For older youth in the valley, there’s another program. It’s run by the Tūhoe Tuawhenua Trust, a local group that manages 25 blocks of land spanning about 90 square kilometers (35 square miles), or 45 percent of the total Tuawhenua area. It’s a “forest academy” for teenagers, an intensive bush-based program taught by local experts in ecology and Tūhoe culture. The first academy took place over four days during school holidays this July, with 12 participants ages 12 to 18 who were selected by their hapū to participate. The Trust has just secured funding to run seven more academies during school holidays over the next 18 months.
Te Whare o Rehua is the name of the program, and it’s not given lightly. The term whare (house) refers to the way Māori are traditionally strict about using different spaces for different purposes, such as eating, sleeping and learning. “We wanted to use that model of a specialized academy for a special purpose,” explains Puke Tīmoti, who is one of the program’s educators. Rehua is a sky god represented by the constellation of Antares, and the story goes that the forest god Tāne ascended to heaven on a quest for knowledge and met Rehua, who gifted him three calabashes of knowledge to bring back down to Earth. So Te Whare o Rehua is a specific place for learning traditional knowledge of the Tuawhenua forests.
Within the program, the educators take the young people on expeditions in the forest around Ruatāhuna, where they learn the history of the area, the names of specific places and the stories behind them, the names and uses of various plants, songs and chants, and other traditions. Participants reported high to very high satisfaction with the content, listing as some of the highlights “the valuable new understandings that I gained,” “that all the names have a meaning to them and how most of [the places around here] have names,” and “the theme of relationship-building and the friendly vibe.”
The educators highlight linkages between indigenous knowledge and Western science. “We wanted to show that what you learn here in Ruatāhuna, when you go out into the bush on your horse and you check how things are going, that’s science!” says Tīmoti. “We want them to look at science as something that’s not detached, but attainable. It’s what they already do, and what their ancestors have done, in the forest.”
He’s passionate about imbuing that understanding in the teenagers, whether or not they end up staying in the valley. “There’s a saying, Ki te haere koe ki waho i te tukupū, me haere ki roto: In order for you to go beyond your universe, you need to go within,” he says. “So they need to understand Ruatāhuna before they can understand the wider world.”
Tīmoti hopes that “having that established as a young person — knowing who they are and where they come from — will help them grow out there, too: when they take on policy, when they take on corporates, when they want to change the world.”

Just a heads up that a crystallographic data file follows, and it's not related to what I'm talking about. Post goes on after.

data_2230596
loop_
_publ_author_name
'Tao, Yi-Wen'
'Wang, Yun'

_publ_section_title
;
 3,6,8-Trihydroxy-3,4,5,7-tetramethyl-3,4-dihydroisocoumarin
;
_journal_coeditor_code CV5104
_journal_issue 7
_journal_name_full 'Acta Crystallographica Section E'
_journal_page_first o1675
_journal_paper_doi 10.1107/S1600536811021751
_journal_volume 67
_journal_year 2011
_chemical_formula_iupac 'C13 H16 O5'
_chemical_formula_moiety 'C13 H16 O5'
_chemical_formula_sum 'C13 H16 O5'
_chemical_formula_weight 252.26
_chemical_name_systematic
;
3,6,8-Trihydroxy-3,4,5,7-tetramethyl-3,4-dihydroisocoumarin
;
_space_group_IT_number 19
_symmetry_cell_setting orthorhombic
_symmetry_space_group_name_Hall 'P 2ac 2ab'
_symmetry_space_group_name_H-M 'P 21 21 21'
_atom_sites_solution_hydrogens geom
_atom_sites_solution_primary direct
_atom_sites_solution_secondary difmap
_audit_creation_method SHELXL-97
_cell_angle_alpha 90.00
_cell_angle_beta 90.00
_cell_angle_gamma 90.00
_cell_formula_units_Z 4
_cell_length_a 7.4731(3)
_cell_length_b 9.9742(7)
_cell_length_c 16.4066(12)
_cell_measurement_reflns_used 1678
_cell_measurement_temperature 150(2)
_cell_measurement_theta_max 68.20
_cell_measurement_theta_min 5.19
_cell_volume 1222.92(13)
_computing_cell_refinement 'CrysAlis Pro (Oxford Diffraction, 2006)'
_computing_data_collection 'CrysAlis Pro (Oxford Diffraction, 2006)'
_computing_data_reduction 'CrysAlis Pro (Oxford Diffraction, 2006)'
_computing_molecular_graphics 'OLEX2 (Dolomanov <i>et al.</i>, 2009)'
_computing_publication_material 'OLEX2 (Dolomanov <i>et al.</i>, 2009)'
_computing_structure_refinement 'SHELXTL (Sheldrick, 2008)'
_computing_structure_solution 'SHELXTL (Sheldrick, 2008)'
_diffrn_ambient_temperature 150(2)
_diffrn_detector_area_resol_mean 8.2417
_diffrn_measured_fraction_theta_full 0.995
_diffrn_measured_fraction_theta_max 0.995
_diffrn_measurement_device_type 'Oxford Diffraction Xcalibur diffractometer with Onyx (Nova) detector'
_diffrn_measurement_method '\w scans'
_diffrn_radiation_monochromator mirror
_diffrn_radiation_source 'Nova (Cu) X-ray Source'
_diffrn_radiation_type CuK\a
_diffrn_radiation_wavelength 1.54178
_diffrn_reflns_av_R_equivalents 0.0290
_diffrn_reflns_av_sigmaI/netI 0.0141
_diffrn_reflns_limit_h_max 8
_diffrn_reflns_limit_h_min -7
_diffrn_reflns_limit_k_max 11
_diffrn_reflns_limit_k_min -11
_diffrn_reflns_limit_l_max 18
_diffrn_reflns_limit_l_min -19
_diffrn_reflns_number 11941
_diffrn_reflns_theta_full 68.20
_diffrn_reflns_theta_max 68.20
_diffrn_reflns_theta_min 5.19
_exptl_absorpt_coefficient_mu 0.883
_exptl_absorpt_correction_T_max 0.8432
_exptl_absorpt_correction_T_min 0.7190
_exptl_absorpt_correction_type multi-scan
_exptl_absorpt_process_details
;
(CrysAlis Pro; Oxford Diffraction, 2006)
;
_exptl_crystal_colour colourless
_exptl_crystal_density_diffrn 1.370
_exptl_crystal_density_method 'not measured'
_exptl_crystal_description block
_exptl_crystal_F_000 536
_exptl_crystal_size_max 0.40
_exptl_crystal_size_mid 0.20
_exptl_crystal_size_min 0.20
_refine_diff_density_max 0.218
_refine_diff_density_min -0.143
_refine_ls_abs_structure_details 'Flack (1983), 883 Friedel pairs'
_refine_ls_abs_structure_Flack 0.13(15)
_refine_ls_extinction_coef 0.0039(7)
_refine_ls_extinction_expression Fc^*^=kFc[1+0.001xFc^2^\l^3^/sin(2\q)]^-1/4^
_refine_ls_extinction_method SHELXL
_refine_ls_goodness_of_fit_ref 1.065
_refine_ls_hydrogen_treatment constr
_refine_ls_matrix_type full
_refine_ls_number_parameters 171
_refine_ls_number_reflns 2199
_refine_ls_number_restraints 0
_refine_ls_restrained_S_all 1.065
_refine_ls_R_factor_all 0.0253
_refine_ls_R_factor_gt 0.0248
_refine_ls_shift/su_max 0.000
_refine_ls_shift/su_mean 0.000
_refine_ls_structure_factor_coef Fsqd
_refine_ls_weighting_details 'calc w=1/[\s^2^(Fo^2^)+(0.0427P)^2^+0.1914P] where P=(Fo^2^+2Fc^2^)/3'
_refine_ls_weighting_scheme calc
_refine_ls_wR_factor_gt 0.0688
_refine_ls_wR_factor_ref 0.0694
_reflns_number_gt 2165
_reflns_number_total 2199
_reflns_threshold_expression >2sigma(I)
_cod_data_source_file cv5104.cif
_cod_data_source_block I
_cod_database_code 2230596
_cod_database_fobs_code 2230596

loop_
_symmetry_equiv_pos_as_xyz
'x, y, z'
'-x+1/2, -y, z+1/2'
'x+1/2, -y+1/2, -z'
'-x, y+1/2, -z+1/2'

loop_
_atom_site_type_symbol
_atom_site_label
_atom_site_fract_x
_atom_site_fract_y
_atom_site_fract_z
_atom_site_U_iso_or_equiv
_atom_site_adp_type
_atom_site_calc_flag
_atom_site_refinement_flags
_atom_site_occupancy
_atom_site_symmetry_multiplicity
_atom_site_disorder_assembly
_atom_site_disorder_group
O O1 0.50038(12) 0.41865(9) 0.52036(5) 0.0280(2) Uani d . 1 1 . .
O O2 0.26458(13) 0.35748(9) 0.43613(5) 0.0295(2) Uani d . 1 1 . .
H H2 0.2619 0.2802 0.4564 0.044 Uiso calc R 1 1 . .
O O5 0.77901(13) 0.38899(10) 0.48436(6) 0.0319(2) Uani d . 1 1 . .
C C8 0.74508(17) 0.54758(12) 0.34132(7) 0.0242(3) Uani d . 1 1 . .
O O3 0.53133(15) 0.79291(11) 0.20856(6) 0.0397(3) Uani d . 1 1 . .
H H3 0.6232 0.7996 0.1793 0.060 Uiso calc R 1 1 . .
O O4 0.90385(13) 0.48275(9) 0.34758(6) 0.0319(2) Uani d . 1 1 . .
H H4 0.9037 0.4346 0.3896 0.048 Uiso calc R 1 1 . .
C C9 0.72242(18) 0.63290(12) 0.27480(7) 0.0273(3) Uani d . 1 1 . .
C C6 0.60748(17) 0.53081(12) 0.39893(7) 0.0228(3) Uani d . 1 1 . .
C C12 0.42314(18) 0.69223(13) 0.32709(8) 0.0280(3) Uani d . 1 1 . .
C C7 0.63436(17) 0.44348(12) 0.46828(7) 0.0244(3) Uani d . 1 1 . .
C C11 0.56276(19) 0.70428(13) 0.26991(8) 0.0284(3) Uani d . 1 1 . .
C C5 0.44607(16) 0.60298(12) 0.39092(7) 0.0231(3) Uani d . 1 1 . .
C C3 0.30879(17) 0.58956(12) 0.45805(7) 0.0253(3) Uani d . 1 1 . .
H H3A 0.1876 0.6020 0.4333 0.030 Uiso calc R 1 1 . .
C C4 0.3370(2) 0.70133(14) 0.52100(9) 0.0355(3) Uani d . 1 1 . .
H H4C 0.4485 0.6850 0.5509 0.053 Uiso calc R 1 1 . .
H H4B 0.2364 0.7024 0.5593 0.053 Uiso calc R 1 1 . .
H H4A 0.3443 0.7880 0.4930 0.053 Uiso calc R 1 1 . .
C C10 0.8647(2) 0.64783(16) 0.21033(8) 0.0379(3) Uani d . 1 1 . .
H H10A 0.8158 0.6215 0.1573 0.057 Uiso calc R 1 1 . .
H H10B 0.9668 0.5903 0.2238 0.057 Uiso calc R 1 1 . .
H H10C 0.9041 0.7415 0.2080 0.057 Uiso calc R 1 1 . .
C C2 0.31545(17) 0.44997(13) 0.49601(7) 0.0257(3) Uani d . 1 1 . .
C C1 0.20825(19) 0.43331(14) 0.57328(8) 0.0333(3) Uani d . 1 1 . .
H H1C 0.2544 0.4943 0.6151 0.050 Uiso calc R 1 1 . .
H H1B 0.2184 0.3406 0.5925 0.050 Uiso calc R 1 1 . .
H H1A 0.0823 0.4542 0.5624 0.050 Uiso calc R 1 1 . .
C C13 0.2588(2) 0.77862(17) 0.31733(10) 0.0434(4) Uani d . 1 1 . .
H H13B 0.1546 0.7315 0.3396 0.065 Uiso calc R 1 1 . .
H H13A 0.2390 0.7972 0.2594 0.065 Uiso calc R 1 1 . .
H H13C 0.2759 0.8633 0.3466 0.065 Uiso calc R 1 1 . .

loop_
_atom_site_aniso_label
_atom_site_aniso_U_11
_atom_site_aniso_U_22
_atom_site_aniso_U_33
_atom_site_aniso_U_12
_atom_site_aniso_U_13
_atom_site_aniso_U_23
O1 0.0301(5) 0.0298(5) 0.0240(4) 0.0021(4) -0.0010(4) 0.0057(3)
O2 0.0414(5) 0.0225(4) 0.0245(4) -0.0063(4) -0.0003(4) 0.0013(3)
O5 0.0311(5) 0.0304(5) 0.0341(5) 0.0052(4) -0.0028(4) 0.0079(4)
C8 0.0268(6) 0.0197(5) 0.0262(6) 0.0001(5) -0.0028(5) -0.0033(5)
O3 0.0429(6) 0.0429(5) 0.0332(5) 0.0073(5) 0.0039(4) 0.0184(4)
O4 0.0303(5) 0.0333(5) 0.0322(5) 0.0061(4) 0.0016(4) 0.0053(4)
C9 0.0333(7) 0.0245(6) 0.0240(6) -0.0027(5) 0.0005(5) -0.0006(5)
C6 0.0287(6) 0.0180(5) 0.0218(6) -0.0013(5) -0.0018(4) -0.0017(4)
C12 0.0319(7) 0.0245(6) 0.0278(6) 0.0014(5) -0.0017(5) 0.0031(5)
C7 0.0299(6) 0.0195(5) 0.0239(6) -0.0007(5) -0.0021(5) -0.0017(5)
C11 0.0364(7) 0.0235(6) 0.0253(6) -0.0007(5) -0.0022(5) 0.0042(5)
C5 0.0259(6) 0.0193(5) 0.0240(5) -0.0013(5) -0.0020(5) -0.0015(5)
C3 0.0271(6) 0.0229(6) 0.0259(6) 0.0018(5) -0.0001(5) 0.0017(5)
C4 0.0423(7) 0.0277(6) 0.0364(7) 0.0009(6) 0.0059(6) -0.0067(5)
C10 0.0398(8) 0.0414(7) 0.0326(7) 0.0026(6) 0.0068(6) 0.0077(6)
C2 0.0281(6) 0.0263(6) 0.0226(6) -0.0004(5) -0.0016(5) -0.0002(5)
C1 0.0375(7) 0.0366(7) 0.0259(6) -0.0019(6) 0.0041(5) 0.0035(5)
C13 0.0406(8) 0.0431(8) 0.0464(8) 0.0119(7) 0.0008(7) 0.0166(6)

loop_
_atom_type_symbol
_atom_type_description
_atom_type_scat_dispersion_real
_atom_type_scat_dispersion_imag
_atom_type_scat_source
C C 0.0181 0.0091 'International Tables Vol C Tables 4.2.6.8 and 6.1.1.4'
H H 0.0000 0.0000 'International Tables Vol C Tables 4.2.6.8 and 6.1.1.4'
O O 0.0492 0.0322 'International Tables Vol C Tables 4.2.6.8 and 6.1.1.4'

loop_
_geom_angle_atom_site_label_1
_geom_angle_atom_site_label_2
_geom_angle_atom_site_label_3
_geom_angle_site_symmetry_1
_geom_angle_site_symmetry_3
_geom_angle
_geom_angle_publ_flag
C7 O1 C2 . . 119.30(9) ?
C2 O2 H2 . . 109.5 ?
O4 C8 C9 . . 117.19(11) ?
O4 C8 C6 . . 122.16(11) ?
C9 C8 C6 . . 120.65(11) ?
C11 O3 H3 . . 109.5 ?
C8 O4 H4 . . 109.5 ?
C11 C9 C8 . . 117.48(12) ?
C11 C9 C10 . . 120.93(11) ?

His own story is a case in point: having been raised in Ruatāhuna by his grandparents, who imbued in him a deep connection to the bush and the old ways, he now divides his time between Ruatāhuna and the city of Hamilton a three-hour drive away, where he’s studying for his master’s degree in science at the University of Waikato. His unique collection of experiences has allowed him to conduct groundbreaking research about Māori knowledge of the forest, which contributes to academic and policy realms as well as to the community itself. “So that’s what I want to feed the next generation,” Tīmoti says, “to go beyond Ruatāhuna, to look for knowledge that helps Ruatāhuna.”
Since 2012, the Trust and the government institute Manaaki Whenua Landcare Research have also offered an annual scholarship for people from the area to pursue studies in forest ecology. “It’s kind of a follow-on from Te Whare o Rehua,” says Trust chair Tahae Doherty, “so we encourage children to follow that thread through their education.”
A place to come home to
Tīmoti also makes sure that his own kids get to experience some of the things he did as a child being taken out into the bush by his grandparents and other relatives. “That feeling of being one with Ruatāhuna, one with your environment, that will never leave a person,” he says. “So it’s my responsibility to make sure that my kids are being fed what I was fed by my elders, so that they might come back and do the same for their children.”
For Nuku, keeping her children connected to the land through simple, everyday actions is an important part of life. They do this through food production, “whether that’s hunting for deer or pigs, or gathering pikopiko [fern shoots] or watercress, or gardening at home: ensuring that they know where our food comes from, and what we need to do in order to grow and produce our own food.”
They also go walking in the forest as a family — “which might be four-to-five-day treks, or just little 30-minute walks when we can fit it in between everything else we’re doing” — and have involved their kids in pest-control excursions and a small wetland restoration project in her husband’s village further down the river, too.
Nuku hopes that when her kids grow up, “they’re grounded in the identity of who we are as descendants of Hine-pūkohu-rangi me Te Maunga,” the Mist Maiden and the Mountain Man of Tūhoe creation mythology. “I hope they’ll have some knowledge of what they need to do to protect and care for the land, and that the land will still be able to care for them too,” she says.
There’s a universal element to her aspirations, too. “Mostly I just want them to be happy, healthy humans, with a beautiful home. It’s so good to be able to come home,” she says.
Monica Evans is a freelance writer, researcher and community development practitioner. She lives in a small town on New Zealand’s wild West Coast.